Collision in my new power chair
My new power chair arrived just as the batteries in the old one died. Since the new chair’s joystick is set up differently, I am learning a different way to steadily move the joystick. I need to be comfortable with using the joystick in order to enjoy the new chair’s power.
My first outing in the new chair was shopping at a big-box store. Because of the different hand placement and joystick position making continuous contact with the joystick was harder. My friend had to constantly reposition my hand. By the end of the day, I was worn out from pushing a firmer joystick from a weird angle. I was trying to fine-tune my ability to pick up speed in open spaces and yet be able to maneuver safely close to displays and shelves.
A few days later my friend Beth visited. She was apprehensive about taking me out in a new power chair. I assured her I had already had one outing that was tiring, but not dangerous. I convinced her to be adventurous and take me out. We enjoyed shopping at a strip mall store and then traversed the parking lot to have lunch.
So, I decided to go out to get a perm. My friend who took me out first with the new chair was up for it. However, the chair’s armrest pads were not secured tightly. The technician was coming to fix them, but he did not get here before perm day.
As I entered the salon, I saw there would be a wait. When I was taken to the shampoo bowl, we discovered the new chair is higher off the ground and the controller box location (in the middle of the upper chair back) made it challenging to back up to the shampoo bowl. A plastic bag placed over the controller waterproofed it and a flue was made out of a couple of vinyl capes so my hair could be washed and rinsed.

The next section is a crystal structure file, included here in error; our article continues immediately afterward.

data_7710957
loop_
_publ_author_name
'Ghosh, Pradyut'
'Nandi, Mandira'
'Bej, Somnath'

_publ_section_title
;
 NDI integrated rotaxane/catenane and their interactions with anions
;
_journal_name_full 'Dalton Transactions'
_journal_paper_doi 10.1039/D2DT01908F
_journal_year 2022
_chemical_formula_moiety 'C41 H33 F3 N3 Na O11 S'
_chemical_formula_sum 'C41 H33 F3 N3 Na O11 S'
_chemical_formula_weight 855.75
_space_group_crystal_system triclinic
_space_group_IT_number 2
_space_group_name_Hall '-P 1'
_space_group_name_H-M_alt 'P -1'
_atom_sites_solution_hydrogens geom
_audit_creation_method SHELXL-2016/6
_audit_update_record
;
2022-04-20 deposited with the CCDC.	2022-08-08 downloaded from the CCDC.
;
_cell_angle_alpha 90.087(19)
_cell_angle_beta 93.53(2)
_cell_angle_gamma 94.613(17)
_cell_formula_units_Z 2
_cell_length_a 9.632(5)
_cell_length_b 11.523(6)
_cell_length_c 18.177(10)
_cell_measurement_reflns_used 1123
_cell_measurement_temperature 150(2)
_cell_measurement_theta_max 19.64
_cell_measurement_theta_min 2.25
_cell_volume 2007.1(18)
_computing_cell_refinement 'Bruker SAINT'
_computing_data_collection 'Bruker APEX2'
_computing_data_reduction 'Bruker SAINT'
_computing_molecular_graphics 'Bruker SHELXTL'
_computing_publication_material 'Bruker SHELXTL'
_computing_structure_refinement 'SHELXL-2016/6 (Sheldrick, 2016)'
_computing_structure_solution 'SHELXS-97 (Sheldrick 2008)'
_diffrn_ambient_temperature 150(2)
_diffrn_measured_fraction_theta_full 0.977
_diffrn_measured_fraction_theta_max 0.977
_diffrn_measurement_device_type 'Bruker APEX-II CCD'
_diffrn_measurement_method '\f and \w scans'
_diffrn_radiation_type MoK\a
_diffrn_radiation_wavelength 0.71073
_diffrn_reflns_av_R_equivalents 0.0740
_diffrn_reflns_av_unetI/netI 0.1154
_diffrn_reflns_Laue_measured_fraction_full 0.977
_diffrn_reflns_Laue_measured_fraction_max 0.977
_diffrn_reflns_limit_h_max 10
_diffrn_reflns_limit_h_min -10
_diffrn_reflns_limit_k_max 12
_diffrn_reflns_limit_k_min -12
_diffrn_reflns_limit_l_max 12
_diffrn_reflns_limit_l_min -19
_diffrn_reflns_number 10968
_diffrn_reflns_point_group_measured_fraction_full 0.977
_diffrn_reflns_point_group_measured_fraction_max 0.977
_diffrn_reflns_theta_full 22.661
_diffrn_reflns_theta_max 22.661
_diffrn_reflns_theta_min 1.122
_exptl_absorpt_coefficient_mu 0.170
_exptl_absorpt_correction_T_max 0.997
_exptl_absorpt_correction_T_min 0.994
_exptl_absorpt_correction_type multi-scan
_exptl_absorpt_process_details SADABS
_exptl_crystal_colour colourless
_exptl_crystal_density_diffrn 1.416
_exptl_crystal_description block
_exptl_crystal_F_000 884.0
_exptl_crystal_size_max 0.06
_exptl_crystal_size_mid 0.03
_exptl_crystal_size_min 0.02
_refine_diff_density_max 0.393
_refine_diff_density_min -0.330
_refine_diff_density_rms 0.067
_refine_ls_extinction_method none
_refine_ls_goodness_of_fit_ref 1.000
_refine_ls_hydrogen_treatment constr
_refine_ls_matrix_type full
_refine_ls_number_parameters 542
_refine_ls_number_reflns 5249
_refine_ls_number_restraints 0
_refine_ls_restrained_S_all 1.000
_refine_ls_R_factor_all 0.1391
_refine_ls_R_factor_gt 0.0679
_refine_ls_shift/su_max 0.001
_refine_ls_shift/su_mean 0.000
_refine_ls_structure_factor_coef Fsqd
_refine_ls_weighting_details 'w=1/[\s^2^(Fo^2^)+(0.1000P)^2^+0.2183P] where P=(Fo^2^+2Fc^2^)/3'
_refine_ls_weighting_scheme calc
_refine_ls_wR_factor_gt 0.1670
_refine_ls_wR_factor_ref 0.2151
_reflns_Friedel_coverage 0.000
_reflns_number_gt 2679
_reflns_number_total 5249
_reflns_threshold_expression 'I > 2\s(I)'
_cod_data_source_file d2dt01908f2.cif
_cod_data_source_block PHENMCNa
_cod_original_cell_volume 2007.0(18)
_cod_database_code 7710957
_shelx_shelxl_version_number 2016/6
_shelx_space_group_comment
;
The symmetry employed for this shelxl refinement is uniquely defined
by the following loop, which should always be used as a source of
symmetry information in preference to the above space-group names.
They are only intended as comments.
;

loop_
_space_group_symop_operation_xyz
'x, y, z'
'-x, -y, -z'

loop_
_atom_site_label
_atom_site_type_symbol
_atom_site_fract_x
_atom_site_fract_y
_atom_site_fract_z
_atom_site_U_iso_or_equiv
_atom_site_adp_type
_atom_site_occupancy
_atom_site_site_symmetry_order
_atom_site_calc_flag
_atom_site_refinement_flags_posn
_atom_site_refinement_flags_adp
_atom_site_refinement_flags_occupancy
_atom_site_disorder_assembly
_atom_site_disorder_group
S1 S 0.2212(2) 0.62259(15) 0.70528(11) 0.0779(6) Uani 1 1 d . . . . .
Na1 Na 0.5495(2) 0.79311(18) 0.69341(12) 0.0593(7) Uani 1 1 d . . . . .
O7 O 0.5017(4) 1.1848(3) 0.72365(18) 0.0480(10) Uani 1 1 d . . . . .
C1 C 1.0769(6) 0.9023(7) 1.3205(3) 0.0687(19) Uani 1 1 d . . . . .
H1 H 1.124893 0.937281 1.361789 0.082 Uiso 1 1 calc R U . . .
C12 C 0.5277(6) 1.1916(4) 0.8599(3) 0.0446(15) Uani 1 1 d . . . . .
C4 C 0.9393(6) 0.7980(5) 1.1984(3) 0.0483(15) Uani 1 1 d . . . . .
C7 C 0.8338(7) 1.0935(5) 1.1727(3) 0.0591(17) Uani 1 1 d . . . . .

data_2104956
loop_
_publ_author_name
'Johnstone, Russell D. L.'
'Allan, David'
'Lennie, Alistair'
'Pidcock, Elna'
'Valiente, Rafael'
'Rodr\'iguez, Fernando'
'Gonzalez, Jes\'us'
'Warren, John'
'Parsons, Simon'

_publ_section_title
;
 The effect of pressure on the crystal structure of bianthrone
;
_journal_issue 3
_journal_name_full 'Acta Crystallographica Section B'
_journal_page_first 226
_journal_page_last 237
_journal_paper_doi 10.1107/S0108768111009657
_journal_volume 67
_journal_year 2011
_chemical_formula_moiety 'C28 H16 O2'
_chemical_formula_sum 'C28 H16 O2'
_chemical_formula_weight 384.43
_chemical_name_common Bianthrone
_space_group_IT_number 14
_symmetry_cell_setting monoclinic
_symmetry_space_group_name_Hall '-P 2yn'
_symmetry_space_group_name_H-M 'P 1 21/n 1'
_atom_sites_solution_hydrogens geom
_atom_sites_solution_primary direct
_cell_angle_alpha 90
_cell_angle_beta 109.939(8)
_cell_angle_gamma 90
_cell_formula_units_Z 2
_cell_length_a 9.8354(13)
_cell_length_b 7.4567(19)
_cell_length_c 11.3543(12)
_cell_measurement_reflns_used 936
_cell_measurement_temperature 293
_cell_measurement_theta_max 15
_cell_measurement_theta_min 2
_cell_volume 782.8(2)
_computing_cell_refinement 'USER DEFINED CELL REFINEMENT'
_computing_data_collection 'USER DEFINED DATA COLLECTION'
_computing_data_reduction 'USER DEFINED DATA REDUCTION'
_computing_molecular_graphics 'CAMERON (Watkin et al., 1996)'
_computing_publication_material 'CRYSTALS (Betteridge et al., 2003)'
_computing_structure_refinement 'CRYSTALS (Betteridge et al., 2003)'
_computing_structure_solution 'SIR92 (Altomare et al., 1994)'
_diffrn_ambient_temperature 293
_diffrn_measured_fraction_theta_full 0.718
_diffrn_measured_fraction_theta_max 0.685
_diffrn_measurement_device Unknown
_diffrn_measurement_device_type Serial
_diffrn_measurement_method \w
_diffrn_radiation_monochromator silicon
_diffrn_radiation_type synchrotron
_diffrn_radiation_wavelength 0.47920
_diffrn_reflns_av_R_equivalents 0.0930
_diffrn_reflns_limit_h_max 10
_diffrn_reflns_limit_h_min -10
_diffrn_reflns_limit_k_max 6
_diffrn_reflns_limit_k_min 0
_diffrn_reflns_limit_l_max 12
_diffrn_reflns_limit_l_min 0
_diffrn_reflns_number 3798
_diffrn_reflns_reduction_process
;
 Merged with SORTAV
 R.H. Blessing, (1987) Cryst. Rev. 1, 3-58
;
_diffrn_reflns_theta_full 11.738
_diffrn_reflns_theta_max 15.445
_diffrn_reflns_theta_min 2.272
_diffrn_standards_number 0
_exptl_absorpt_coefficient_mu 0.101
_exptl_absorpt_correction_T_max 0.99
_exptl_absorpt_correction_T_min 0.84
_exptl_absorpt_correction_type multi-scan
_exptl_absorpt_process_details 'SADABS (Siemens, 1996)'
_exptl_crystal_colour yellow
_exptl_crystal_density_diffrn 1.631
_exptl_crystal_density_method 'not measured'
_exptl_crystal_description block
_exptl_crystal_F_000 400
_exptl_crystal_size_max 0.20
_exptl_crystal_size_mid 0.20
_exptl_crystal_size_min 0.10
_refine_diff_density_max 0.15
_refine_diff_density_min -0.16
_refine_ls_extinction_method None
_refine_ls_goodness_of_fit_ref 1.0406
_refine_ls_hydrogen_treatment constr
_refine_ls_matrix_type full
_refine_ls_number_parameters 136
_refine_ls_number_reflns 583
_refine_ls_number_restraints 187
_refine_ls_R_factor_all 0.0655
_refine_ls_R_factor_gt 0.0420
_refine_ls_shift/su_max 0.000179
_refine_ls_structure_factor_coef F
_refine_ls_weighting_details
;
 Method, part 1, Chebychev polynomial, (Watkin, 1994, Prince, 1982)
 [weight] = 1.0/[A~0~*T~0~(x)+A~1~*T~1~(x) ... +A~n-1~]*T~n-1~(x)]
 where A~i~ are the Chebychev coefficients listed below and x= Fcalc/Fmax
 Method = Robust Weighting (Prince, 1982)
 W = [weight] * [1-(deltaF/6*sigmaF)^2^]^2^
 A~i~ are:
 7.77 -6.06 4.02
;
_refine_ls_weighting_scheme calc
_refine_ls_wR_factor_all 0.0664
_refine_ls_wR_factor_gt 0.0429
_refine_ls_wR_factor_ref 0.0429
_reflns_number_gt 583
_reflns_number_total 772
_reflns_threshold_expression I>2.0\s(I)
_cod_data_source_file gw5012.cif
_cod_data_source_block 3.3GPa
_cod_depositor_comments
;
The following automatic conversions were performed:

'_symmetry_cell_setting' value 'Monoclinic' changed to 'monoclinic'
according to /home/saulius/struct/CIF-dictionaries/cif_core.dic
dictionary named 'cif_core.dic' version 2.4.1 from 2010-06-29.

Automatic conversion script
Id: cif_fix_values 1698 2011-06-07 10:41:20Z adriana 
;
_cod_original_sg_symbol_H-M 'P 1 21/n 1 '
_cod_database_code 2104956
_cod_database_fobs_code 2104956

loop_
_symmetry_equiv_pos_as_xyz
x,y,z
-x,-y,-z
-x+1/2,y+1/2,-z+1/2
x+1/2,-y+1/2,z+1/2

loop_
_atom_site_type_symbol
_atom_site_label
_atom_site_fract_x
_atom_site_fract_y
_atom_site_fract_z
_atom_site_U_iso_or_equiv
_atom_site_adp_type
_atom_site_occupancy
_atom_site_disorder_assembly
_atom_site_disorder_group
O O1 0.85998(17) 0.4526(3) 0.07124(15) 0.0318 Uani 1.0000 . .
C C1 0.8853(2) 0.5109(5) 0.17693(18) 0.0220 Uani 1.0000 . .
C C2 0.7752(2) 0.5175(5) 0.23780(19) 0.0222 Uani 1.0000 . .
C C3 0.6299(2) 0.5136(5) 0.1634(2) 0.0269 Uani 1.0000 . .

When my perm was finished, it was 1 p.m. and I was thirsty and hungry. I turned up the aisle to leave and the chair’s back caster got caught on a salon chair. When I turned away from it, the chair veered right and my hand slipped forward on the joystick and my shin collided with the salon chair. I could not reach the joystick to backup and was stuck with it engaged.
I told my friend to shut the chair off, freewheel it and back it up quickly. My leg felt like it was broken. I sat there with tears running down my face. My friend suggested calling the squad. But, I got some water, and had my friend bend and straighten my right leg. Since he could move it without me having excruciating pain, I did not think it was broken.
Several customers who saw my crash waited while I was pushed to the front and the manager filled out an incident report.
My friend and I got some lunch without my leg bothering me much. Back at the facility, the nurse gave me over-the-counter pain relievers and applied ice to my leg on and off all evening. But, when I tried to sleep, my leg began to throb. Since the night shift nurse would only let me use cold compresses, I only got a couple of hours sleep.
The next morning I got up as usual but my leg was swollen and killing me. I had to get back in bed for x-rays and to elevate and ice my leg. Luckily, the x-rays showed no fracture, but my leg is deeply bruised.
That afternoon the power chair technician stopped in to readjust the chair speed and to secure the arm rest covers. The joystick is no longer jerky and I can move it more easily. My leg is still achy—but is on the mend.
Kathleen Mears is a long-time blogger who has been a nursing home resident for 21 years. She is an incomplete quadriplegic and uses a power wheelchair to get around. Her computer is her “window on the world.” This blog shares her thoughts and view of life as a nursing home resident as well as ideas of how it might be improved in the future.
Topics: Articles , Resident Care , Technology & IT , Wearables